Stars: Idris Elba, Naomie Harris, Tony Kgoroge, Riaad Moosa
Director: Justin Chadwick
Oscar History: 1 nomination (Best Original Song-"Ordinary Love")
Snap Judgment Ranking: 1/5 stars
A trope nearly as old as the movies themselves, biopics have been getting financed and produced for decades by Hollywood, and you really aren’t famous until you have a movie about your life.
In some respects, this is a great thing. Movies expand the audience of a person in a way few other things could, and in the case of Nelson Mandela, that’s always a good thing. People learning more about the world and the steps that one person can take to make it a better place-that’s always something worth celebrating.
The problem is, though, that Hollywood is not good at making biopics, despite making them ad nauseum. There’s a bevy of reasons for this. For starters, biopics are greatly hindered by the audience knowing what’s going to happen. We know that, say, Nelson Mandela is going to get out of prison and change South Africa for all-time. There’s no mystery here because it already happened and happened while the entire world was watching. And yet Hollywood frequently doesn’t work around this fact with a movie. With Long Walk to Freedom, it doesn’t play up the situations that we might now know about Mandela’s life, and instead acts as if it is a surprise that Mandela is about to be freed of his own accord and soon become president.
That is one of the biggest issues at the center of Long Walk to Freedom, an exceedingly dull and lifeless biopic that managed to land a sole Oscar nomination for Best Song last year, hence why you’re reading about it here (we’ve got one more 2013 OVP film to go before we dive into our fifth OVP ballot, in case you were curious, and it’s on my TV stand as I type this). The film acts as if most of the information we are receiving is new. Five years ago, a considerably better (though not really “good”) film about Mandela was released called Invictus, and it smartly focused on a less publicized aspect of Mandela’s life.
You can even make a decent biopic about a very famous person in a very famous part of their life if you’re willing to give a little on the main character. Two recent examples of this are The Queen and The Social Network. The Queen is anchored by Helen Mirren trying to humanize one of the most famous people in the world who is notably private about her personal life. It works not because we get particularly new information (almost all of the events of the film was well-publicized at the time or in the years after), but because it is willing to explore the inner depths of Queen Elizabeth II at her most unpopular. The same can be said for David Fincher’s masterpiece The Social Network, which does its best to not only give us a very human side to a man whom the public knows little about, but also to show the deep flaws that drove him to become one of the world’s most powerful innovators.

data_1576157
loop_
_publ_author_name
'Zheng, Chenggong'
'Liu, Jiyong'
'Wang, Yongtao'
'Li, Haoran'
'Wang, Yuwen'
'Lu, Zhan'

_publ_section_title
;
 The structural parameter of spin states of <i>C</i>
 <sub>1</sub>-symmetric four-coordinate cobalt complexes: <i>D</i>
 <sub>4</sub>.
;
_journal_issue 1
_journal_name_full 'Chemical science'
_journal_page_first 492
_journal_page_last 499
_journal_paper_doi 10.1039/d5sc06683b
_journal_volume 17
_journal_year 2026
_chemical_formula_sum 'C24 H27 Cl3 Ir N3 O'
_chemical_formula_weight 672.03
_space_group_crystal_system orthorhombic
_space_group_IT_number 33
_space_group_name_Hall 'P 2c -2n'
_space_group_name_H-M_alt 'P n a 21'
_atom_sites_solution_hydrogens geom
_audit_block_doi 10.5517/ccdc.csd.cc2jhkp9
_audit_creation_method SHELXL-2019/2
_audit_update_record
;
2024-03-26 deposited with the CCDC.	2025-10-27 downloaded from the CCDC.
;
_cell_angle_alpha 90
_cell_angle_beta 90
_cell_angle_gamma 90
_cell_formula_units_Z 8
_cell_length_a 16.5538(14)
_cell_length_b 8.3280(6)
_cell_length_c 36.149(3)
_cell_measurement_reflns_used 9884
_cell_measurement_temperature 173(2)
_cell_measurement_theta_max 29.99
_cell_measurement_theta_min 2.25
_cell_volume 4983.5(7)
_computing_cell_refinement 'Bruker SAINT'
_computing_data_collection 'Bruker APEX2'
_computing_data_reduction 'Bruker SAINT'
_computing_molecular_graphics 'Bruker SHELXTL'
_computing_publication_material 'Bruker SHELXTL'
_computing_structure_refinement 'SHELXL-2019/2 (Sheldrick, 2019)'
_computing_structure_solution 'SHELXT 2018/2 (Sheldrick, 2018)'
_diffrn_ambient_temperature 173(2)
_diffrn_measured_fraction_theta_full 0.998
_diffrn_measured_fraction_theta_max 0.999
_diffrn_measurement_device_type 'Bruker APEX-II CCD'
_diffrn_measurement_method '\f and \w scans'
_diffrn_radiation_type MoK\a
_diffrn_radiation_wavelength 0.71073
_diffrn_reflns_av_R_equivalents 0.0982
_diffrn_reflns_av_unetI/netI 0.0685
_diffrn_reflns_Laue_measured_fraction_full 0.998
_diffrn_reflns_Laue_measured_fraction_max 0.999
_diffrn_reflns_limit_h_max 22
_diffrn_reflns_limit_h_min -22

The message here, and the reason that Long Walk to Freedom further doesn’t work is that while you don’t need to be hampered by a familiar story (though you certainly can be), you cannot succeed if you’re not willing to make your main character a real person. Real people have deep flaws, jealousies and passions. They take advantage of their positions and make the wrong decision and get away with it. They are human beings. And Idris Elba’s Nelson Mandela is not a human being. He is, instead, a saint amongst men.
It seems callous to say this about Mandela so soon after his death, but no one is perfect, and I’m guessing he would readily admit that. Idris Elba’s Mandela, though, with his constant turning of the other cheek and complete lack of self-doubt, is too perfect to exist in real life. Constrast that with Naomie Harris’s performance of Winnie as the spawn-of-satan and you not only have the perfect leader, but the perfect, patient man dealing with a deeply flawed wife. This may reflect real life to some degree (Winnie Mandela has become a deeply polarizing figure in South African history), but it doesn’t make a particularly strong film.
The film’s song, it should also be noted, is somewhat disappointing in its placement, starting right at the credits rather than having any connection to the film itself. The movie was in desperate need of some motion-why couldn’t this have gotten a more proper musical treatment and “Ordinary Love” would have been one of several U2 songs to play at key moments in the picture? As it is, it’s just resting there on its own merits, and the film doesn’t have the grandeur to make you want to stay and listen to it like “My Heart Will Go On” in Titanic.